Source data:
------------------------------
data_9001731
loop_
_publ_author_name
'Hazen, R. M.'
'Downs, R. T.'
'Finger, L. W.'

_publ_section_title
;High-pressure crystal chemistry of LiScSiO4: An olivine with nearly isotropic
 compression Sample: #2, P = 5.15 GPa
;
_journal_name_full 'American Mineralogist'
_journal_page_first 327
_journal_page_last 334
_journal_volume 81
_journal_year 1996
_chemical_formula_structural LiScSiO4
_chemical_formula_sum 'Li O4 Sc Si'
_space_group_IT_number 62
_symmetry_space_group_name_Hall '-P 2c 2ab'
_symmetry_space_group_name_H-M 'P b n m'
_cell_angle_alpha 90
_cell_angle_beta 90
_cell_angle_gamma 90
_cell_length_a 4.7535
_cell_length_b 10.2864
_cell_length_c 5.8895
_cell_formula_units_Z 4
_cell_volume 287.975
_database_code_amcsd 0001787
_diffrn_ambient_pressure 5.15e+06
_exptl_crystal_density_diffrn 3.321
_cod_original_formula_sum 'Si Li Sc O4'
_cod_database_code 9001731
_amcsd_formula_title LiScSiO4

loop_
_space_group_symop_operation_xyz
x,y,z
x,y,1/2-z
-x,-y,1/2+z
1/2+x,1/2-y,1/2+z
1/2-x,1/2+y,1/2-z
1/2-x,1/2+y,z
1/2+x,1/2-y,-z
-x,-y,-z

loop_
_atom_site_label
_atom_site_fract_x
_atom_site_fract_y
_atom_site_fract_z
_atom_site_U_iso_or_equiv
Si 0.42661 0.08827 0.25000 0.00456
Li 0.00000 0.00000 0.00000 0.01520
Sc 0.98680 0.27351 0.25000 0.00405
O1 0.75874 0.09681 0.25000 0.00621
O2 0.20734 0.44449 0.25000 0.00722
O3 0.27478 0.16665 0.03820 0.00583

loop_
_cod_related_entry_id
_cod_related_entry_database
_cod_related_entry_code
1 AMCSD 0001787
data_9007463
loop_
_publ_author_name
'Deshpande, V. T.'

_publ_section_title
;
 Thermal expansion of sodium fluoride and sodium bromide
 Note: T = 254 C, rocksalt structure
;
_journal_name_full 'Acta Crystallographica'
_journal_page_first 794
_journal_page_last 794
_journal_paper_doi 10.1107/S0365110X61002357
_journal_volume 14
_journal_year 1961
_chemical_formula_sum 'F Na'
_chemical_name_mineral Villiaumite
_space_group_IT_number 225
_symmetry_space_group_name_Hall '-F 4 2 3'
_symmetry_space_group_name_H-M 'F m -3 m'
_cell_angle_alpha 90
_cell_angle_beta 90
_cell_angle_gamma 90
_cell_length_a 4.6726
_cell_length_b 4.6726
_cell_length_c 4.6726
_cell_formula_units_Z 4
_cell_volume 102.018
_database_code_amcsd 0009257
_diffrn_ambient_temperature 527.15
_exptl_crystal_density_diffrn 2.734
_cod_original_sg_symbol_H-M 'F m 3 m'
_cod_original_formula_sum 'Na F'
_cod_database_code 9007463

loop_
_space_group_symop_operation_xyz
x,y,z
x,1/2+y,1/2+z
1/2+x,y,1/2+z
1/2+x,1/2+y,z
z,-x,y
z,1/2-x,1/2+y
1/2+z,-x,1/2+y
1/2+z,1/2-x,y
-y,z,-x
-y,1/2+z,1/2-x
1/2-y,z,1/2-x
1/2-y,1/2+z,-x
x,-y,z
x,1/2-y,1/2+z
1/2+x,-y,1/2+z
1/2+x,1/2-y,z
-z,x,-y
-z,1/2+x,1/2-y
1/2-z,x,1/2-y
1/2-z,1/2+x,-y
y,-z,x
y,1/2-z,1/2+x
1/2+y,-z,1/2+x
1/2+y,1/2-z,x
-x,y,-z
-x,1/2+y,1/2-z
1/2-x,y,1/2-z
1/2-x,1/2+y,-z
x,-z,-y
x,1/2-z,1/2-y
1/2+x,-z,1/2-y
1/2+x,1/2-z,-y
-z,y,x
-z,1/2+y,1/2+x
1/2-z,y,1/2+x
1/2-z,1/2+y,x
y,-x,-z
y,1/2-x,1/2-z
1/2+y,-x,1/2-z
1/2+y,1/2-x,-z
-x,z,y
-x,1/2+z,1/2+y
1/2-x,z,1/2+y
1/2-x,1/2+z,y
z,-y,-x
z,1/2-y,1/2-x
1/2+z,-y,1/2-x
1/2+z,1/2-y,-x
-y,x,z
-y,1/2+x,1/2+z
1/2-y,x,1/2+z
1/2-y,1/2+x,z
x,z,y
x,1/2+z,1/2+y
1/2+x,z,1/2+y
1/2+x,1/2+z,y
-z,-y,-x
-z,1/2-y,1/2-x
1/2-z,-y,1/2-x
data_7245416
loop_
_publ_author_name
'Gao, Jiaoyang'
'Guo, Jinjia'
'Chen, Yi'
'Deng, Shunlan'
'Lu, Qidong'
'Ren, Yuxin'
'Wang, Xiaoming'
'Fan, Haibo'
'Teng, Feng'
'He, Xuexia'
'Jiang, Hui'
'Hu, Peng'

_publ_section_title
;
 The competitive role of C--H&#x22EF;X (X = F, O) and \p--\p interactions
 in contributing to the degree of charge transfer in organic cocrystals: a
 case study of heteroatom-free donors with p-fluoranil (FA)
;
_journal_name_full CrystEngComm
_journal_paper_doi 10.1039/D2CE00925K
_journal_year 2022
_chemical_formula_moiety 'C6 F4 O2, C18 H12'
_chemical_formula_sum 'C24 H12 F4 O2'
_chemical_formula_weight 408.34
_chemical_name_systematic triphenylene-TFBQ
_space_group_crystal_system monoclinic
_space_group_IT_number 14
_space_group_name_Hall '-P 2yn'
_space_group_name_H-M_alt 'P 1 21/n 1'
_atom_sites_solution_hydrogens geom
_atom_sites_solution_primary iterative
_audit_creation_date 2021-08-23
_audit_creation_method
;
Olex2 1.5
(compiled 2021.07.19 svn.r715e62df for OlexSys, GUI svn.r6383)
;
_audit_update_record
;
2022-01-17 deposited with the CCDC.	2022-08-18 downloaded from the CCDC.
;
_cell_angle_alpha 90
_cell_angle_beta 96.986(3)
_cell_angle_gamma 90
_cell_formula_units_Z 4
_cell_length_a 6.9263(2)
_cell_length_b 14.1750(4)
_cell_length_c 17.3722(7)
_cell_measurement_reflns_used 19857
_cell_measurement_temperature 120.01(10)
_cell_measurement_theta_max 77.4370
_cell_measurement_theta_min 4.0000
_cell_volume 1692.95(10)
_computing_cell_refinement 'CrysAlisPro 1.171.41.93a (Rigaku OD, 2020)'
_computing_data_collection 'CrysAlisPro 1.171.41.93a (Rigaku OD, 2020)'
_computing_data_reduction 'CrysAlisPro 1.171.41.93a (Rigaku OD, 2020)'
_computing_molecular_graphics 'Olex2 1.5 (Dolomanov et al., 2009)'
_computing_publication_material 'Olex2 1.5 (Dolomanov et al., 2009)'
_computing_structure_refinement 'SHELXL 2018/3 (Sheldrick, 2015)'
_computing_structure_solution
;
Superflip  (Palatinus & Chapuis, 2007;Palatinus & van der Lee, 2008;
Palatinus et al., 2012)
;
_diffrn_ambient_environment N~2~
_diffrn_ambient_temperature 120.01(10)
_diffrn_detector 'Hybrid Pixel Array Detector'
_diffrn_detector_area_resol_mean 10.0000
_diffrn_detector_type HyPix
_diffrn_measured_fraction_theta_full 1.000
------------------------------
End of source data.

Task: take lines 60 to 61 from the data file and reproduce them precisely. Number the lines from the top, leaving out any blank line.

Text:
_cod_related_entry_code
1 AMCSD 0001787